The second half of the book shifts the focus from politics to a thriller. Technos and clerics have much in common. Both take a world that can’t be fully understood and try to explain its fundamental properties. Clerics postulate beliefs that can never be proven; they demand you accept these postulates as your Faith, which will guide your actions and thoughts. It’s a top down way of thinking; start with the big picture and derive rules for living. Fundamental knowledge is static. Even the derived rules rarely change. Technos work from the bottom up. They build a baseline of observations and formulate theories to explain these phenomena. Nothing is sacred; with new observations, theories are discarded or modified to fit the facts. Technos and clerics; how could they not be in conflict? The idea of the conflict happens to be a ajor turn in the plot, since it changes the direction to a more intense and a background filled with revenge. In a society in which nearly everybody is dominated by somebody else’s mind or by a disembodied mind, it becomes increasingly difficult to learn the truth about the activities of governments and corporations, about the quality or value of products, or about the health of one’s own place and economy. In such a society, also, our private economies will depend less and less upon the private ownership of real, usable property, and more and more upon property that is institutional and abstract, beyond individual control, such as money, insurance policies, certificates of deposit, stocks, and shares. And as our private economies become more abstract, the mutual, free helps and pleasures of family and community life will be supplanted by a kind of displaced or placeless citizenship and by commerce with impersonal and self-interested suppliers… Thus, although we are not slaves in name, and cannot be carried to market and sold as somebody else’s legal chattels, we are free only within narrow limits. For all our talk about liberation and personal autonomy, there are few choices that we are free to make. What would be the point, for example, if a majority of our people decided to be self-employed? The great enemy of freedom is the alignment of political power with wealth. This alignment destroys the commonwealth – that is, the natural wealth of localities and the local economies of household, neighbourhood, and community – and so destroys democracy, of which the commonwealth is the foundation and practical means. Varun T has beautifully crafted the book keeping friendship, family, society and the entire world in place, diplomatically oscillating between the political and the technological point of view.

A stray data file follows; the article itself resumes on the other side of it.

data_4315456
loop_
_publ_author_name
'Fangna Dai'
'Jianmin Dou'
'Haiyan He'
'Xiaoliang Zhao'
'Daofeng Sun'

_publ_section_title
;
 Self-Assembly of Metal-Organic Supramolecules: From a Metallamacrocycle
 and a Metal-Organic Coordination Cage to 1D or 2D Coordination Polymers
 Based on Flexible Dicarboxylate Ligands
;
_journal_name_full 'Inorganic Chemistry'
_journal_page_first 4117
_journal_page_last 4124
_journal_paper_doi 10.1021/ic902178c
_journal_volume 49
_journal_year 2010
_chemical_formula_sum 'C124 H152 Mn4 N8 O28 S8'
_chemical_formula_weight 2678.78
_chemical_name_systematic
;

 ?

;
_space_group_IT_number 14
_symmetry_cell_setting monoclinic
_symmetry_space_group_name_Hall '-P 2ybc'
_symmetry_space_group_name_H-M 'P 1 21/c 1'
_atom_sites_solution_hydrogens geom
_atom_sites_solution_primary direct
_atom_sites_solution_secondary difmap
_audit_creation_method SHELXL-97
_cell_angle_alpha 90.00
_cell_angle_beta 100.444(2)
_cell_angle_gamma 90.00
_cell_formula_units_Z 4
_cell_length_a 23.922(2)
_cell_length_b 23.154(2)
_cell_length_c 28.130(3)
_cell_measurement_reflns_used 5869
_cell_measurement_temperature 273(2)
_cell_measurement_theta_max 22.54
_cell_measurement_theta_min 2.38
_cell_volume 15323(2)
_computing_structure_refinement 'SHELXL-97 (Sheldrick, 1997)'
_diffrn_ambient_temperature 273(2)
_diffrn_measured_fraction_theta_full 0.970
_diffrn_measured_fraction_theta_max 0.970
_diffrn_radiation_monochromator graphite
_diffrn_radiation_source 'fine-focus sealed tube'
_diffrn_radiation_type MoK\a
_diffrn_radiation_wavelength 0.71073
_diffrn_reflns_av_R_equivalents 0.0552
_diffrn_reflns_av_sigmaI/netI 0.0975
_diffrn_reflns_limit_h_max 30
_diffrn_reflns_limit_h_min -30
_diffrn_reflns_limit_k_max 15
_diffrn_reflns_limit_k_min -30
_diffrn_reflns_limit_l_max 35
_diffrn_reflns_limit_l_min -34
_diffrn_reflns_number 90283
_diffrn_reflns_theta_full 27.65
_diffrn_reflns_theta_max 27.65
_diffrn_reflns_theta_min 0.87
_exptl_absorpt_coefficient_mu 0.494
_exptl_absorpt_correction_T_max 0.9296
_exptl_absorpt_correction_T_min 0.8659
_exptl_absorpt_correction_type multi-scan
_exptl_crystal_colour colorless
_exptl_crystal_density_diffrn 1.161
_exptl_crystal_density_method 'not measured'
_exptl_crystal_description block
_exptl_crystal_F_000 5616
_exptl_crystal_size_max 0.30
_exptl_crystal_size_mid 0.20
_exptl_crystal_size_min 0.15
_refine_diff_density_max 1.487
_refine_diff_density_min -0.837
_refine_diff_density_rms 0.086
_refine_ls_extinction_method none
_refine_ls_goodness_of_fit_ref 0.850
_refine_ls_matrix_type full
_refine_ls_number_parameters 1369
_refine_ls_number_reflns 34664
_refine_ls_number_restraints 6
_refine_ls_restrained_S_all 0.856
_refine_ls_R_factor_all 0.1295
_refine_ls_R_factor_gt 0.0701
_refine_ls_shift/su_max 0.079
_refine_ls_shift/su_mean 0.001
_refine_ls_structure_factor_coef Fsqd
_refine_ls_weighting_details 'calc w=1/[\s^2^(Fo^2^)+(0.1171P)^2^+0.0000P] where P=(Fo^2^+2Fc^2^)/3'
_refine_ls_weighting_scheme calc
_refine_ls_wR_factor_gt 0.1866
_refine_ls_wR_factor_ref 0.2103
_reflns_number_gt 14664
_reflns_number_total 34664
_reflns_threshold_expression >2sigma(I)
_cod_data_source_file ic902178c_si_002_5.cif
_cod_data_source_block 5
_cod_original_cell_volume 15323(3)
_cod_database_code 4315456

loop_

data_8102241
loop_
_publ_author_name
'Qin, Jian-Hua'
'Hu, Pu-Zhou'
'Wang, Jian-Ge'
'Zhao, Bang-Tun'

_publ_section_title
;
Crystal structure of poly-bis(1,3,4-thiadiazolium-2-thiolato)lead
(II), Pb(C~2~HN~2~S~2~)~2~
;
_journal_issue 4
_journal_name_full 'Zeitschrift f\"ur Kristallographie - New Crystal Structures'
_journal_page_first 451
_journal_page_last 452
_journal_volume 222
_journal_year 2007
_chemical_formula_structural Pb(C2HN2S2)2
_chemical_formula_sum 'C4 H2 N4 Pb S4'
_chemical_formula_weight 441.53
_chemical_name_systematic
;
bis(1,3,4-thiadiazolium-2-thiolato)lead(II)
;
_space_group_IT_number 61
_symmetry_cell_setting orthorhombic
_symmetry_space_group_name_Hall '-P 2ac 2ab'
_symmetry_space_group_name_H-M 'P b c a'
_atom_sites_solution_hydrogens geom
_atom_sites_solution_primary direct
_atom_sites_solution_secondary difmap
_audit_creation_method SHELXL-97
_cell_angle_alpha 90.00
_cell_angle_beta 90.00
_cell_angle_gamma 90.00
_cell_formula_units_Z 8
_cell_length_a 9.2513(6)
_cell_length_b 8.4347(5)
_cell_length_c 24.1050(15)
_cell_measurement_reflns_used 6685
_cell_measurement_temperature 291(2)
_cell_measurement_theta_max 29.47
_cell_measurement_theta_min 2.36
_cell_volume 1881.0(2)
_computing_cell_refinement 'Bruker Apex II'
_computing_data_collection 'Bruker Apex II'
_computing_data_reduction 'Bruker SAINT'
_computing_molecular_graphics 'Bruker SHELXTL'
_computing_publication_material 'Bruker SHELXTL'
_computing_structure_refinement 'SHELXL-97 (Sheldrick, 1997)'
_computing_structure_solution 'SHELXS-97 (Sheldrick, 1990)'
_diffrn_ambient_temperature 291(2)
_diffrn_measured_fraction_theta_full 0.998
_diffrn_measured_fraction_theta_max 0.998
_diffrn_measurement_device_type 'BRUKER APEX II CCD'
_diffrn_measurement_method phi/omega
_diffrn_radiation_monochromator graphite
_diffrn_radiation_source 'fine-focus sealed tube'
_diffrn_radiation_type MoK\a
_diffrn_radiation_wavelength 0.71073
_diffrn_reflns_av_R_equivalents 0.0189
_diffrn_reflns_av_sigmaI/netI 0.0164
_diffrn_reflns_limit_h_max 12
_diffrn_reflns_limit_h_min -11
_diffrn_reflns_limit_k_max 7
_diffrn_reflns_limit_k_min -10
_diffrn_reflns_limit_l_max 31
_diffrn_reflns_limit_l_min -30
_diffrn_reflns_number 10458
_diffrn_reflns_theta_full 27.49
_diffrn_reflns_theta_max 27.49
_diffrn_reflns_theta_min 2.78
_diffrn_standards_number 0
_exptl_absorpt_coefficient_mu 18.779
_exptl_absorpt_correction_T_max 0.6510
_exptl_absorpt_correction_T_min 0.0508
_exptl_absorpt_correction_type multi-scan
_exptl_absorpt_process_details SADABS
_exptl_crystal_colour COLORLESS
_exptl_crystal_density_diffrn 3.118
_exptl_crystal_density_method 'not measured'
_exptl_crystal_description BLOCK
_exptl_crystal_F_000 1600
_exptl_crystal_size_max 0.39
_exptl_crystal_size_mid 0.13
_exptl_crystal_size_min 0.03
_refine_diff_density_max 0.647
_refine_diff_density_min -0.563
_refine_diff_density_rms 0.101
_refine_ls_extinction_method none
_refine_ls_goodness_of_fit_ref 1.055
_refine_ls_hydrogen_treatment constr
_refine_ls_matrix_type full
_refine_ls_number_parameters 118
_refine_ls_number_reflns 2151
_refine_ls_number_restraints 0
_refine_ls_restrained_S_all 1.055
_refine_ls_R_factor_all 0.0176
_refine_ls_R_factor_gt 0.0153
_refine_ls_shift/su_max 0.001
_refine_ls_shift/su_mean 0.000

Do order the book from

4 stars out of 5
Originality of the plot and sub plots- 7/10
Net emotions in the story- 8/10
Usage of words and phrases-8.5/10
The title, cover and the illustration-8.5/10
The net impact on the readers- 8/10

About the Author

Reviewed by-
Sayan Basak